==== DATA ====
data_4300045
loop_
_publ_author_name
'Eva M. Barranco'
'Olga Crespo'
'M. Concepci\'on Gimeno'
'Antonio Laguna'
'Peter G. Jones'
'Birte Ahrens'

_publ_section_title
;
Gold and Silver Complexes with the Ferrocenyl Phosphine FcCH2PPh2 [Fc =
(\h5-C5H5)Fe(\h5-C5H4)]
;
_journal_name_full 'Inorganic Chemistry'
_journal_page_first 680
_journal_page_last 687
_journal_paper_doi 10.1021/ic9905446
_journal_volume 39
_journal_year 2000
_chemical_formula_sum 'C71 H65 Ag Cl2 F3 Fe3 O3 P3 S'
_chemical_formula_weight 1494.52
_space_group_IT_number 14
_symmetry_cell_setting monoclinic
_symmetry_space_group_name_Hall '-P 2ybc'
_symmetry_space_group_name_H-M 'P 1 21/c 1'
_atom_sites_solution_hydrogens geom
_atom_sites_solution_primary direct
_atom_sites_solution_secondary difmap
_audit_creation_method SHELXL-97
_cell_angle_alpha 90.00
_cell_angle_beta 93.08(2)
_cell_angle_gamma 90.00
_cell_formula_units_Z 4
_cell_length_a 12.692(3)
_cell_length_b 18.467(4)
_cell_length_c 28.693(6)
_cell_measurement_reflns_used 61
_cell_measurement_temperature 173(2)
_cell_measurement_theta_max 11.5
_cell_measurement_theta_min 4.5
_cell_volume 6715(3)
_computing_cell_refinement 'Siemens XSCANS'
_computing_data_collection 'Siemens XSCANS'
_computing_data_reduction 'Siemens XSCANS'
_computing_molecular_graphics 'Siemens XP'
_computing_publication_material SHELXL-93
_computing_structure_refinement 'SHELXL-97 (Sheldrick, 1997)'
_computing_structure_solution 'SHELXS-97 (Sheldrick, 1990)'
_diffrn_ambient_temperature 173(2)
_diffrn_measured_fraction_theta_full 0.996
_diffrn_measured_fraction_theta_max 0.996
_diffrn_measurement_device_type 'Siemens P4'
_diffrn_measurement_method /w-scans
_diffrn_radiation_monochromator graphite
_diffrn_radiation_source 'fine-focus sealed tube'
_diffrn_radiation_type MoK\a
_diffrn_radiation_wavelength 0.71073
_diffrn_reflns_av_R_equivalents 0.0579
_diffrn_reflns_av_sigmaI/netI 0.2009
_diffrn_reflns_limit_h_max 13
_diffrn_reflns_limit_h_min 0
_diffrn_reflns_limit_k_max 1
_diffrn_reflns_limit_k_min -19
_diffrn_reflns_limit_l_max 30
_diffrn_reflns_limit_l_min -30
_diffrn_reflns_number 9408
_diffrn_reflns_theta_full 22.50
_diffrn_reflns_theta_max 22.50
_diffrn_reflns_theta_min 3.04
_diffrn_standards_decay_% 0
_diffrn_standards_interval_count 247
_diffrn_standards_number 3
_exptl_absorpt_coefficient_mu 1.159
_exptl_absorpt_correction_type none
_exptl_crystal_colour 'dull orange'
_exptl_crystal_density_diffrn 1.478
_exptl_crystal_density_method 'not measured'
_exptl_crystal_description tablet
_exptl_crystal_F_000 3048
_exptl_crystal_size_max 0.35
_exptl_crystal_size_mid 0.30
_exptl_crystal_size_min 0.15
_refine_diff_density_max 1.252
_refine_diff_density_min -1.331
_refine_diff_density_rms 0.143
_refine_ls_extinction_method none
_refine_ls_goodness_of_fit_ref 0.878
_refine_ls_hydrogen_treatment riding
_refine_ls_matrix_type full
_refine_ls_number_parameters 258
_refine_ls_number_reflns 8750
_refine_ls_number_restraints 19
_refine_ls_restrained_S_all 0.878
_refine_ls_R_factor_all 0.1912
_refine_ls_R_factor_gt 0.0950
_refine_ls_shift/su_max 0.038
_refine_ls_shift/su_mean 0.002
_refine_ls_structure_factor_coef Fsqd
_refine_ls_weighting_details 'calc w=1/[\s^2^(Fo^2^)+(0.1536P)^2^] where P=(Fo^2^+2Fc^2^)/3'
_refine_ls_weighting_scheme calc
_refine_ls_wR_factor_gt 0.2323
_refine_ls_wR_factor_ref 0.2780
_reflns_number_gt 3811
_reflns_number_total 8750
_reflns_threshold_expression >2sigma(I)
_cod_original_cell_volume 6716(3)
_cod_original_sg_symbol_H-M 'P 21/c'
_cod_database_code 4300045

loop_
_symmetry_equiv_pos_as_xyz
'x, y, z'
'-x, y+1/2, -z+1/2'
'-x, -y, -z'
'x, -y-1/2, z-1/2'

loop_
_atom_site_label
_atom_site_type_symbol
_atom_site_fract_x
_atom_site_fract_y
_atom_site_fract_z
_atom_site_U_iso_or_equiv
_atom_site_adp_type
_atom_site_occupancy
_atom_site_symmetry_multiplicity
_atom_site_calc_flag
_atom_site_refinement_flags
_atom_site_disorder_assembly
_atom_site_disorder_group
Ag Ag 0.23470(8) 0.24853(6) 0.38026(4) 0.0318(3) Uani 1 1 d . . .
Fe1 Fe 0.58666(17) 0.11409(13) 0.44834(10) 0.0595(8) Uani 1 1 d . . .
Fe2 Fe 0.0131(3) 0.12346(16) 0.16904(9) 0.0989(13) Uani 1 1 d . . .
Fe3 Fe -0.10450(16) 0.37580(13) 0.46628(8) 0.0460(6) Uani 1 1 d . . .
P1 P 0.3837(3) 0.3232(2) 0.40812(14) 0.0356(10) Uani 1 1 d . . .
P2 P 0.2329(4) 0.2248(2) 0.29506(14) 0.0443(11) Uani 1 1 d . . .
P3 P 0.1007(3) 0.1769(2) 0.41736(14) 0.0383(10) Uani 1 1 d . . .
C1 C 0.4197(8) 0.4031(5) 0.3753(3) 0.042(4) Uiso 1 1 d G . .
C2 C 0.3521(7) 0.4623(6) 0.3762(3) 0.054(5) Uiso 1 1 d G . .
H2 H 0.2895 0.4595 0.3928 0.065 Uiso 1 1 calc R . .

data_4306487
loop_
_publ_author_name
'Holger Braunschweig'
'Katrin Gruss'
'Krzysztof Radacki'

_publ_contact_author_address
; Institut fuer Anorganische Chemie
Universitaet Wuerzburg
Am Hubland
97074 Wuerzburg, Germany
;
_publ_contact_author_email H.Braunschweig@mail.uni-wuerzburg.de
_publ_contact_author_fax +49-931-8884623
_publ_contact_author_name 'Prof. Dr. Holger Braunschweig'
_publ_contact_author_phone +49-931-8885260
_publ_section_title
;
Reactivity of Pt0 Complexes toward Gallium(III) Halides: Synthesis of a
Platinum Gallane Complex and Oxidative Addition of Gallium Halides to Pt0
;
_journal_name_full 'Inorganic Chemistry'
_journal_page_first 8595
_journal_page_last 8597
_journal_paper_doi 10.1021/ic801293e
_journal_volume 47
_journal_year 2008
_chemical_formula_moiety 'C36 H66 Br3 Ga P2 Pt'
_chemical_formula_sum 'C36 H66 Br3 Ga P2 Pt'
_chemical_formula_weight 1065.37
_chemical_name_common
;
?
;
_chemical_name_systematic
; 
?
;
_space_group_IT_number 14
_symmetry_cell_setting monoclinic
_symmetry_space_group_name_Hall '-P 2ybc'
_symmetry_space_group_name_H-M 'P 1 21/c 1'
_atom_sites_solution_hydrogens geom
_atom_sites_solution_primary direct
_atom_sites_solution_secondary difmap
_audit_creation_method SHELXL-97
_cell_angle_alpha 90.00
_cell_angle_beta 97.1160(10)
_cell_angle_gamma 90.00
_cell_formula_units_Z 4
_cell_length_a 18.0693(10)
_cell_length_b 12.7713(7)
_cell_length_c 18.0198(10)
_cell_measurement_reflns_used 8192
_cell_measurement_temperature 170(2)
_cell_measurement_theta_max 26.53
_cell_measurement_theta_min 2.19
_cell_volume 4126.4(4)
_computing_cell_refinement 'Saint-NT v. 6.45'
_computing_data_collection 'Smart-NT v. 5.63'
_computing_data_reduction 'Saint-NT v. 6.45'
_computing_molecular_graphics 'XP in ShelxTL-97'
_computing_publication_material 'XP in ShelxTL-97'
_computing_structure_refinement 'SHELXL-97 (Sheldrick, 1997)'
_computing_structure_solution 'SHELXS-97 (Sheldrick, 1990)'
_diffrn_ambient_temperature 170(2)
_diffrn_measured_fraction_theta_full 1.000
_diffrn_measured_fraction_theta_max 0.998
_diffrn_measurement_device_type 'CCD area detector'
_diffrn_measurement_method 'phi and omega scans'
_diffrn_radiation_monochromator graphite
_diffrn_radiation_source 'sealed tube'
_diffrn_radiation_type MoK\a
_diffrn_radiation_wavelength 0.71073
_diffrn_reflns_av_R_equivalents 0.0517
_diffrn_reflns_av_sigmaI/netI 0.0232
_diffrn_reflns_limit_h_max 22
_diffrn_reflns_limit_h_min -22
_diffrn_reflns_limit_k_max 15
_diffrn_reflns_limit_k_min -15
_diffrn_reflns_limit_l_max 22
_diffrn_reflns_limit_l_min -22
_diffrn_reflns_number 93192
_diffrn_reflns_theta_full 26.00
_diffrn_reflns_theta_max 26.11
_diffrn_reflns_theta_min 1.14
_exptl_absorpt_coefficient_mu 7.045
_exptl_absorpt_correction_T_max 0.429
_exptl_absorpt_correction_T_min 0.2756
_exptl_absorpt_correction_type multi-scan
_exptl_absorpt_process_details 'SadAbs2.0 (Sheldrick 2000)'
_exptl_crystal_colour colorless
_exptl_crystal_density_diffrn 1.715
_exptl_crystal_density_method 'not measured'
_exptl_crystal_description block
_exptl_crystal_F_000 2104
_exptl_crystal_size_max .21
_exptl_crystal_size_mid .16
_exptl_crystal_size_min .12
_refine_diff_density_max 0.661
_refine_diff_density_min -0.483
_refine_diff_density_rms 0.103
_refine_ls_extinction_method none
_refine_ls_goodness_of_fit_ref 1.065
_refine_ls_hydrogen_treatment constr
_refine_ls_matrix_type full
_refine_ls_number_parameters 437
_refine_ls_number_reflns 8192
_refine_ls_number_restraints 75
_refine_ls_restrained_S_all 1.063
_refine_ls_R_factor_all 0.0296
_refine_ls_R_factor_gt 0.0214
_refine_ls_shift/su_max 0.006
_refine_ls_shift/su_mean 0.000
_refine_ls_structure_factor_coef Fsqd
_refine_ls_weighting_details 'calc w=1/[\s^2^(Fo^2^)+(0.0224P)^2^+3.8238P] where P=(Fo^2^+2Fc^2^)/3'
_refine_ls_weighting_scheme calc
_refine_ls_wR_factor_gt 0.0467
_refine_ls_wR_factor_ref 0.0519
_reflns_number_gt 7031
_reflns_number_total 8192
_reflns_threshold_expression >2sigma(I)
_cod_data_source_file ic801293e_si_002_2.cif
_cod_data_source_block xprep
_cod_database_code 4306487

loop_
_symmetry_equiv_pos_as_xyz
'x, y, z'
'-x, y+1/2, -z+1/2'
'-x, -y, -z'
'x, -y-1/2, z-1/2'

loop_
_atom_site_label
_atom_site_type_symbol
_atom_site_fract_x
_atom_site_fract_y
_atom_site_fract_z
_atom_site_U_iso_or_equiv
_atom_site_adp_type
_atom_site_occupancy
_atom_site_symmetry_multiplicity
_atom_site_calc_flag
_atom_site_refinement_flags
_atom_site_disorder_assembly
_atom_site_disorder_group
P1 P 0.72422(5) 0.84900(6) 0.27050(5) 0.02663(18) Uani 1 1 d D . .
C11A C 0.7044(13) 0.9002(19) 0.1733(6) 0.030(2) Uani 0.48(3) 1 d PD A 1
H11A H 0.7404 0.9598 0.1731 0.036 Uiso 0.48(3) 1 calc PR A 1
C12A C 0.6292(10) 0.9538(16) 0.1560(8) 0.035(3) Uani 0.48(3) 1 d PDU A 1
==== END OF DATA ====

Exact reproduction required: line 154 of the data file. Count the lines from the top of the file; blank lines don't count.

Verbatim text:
_publ_contact_author_name 'Prof. Dr. Holger Braunschweig'